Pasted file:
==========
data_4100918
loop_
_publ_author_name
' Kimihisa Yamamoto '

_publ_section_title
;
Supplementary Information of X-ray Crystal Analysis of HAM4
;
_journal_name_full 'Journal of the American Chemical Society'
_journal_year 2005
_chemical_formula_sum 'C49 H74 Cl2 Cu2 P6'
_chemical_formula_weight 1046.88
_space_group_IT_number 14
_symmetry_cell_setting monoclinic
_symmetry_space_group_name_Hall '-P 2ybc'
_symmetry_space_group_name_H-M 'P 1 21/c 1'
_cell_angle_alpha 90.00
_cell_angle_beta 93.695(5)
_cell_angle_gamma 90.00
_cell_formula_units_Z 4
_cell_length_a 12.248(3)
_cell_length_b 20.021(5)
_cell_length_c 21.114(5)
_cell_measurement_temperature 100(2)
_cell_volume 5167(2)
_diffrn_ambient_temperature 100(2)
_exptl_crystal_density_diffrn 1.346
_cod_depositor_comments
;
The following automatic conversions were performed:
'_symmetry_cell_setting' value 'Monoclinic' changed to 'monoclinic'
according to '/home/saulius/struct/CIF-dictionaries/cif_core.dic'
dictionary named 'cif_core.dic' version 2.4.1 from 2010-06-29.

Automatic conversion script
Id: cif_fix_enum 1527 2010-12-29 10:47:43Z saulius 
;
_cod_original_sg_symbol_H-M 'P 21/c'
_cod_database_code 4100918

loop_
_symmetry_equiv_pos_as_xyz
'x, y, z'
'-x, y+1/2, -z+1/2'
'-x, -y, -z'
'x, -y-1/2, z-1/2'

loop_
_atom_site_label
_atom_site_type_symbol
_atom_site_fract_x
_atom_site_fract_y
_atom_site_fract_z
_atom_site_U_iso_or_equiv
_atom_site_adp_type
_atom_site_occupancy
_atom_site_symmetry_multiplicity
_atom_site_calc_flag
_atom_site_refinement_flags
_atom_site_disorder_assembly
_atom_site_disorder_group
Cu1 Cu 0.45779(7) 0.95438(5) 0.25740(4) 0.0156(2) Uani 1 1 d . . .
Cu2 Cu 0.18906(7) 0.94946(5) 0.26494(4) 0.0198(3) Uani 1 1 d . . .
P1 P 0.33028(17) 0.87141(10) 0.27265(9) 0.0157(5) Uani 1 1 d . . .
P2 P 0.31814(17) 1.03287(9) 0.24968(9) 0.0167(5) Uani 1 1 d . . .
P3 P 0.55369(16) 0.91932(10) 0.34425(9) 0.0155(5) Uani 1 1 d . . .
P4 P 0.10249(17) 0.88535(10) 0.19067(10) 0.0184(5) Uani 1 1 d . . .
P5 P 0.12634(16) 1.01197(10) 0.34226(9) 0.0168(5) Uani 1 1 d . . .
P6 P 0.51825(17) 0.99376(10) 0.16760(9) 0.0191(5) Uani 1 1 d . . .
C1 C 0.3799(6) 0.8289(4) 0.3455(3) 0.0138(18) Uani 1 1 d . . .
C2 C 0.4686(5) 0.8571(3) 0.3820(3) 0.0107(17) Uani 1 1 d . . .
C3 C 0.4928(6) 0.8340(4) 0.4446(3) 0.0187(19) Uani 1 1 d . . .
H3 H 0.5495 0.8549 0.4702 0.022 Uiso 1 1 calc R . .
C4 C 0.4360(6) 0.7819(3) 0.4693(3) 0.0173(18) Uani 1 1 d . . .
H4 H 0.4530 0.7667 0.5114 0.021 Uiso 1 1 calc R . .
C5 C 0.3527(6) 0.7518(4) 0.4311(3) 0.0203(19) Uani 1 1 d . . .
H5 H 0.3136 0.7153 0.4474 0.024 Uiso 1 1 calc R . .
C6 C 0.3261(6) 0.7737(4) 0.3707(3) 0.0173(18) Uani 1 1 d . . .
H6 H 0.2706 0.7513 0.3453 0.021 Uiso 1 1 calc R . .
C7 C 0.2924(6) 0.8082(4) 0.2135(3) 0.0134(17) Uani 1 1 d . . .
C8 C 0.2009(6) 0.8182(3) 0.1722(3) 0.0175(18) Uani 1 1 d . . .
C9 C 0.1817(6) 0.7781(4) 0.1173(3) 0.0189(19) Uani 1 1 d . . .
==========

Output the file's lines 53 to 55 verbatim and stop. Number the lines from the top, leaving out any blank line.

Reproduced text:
_atom_site_occupancy
_atom_site_symmetry_multiplicity
_atom_site_calc_flag